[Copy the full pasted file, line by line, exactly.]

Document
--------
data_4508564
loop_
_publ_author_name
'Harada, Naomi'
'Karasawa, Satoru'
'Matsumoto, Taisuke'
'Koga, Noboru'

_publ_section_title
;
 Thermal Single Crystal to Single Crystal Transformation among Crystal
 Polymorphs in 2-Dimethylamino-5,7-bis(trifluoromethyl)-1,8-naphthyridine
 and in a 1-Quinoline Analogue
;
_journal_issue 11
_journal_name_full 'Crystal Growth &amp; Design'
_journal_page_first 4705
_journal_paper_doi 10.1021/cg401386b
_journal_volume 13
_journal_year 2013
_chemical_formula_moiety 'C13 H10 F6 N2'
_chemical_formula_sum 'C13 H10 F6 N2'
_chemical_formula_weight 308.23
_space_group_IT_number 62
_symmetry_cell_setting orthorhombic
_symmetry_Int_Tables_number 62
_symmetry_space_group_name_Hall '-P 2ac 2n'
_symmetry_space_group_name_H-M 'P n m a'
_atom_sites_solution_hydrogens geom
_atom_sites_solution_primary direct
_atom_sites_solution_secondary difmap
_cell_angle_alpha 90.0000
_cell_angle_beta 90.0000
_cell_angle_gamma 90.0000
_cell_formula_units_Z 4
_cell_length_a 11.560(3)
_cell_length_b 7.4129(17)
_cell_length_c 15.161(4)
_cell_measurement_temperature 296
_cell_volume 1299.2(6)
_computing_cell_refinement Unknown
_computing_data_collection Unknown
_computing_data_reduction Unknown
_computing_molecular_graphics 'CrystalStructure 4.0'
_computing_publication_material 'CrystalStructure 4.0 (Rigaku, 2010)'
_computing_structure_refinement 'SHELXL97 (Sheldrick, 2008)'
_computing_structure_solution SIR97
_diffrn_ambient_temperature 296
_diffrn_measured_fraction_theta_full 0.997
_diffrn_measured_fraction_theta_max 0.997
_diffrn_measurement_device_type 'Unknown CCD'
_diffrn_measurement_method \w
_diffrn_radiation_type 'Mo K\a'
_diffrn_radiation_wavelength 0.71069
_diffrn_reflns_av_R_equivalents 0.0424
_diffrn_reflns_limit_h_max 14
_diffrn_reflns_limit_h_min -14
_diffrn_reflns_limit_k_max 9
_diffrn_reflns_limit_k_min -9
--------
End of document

data_4508564
loop_
_publ_author_name
'Harada, Naomi'
'Karasawa, Satoru'
'Matsumoto, Taisuke'
'Koga, Noboru'

_publ_section_title
;
 Thermal Single Crystal to Single Crystal Transformation among Crystal
 Polymorphs in 2-Dimethylamino-5,7-bis(trifluoromethyl)-1,8-naphthyridine
 and in a 1-Quinoline Analogue
;
_journal_issue 11
_journal_name_full 'Crystal Growth &amp; Design'
_journal_page_first 4705
_journal_paper_doi 10.1021/cg401386b
_journal_volume 13
_journal_year 2013
_chemical_formula_moiety 'C13 H10 F6 N2'
_chemical_formula_sum 'C13 H10 F6 N2'
_chemical_formula_weight 308.23
_space_group_IT_number 62
_symmetry_cell_setting orthorhombic
_symmetry_Int_Tables_number 62
_symmetry_space_group_name_Hall '-P 2ac 2n'
_symmetry_space_group_name_H-M 'P n m a'
_atom_sites_solution_hydrogens geom
_atom_sites_solution_primary direct
_atom_sites_solution_secondary difmap
_cell_angle_alpha 90.0000
_cell_angle_beta 90.0000
_cell_angle_gamma 90.0000
_cell_formula_units_Z 4
_cell_length_a 11.560(3)
_cell_length_b 7.4129(17)
_cell_length_c 15.161(4)
_cell_measurement_temperature 296
_cell_volume 1299.2(6)
_computing_cell_refinement Unknown
_computing_data_collection Unknown
_computing_data_reduction Unknown
_computing_molecular_graphics 'CrystalStructure 4.0'
_computing_publication_material 'CrystalStructure 4.0 (Rigaku, 2010)'
_computing_structure_refinement 'SHELXL97 (Sheldrick, 2008)'
_computing_structure_solution SIR97
_diffrn_ambient_temperature 296
_diffrn_measured_fraction_theta_full 0.997
_diffrn_measured_fraction_theta_max 0.997
_diffrn_measurement_device_type 'Unknown CCD'
_diffrn_measurement_method \w
_diffrn_radiation_type 'Mo K\a'
_diffrn_radiation_wavelength 0.71069
_diffrn_reflns_av_R_equivalents 0.0424
_diffrn_reflns_limit_h_max 14
_diffrn_reflns_limit_h_min -14
_diffrn_reflns_limit_k_max 9
_diffrn_reflns_limit_k_min -9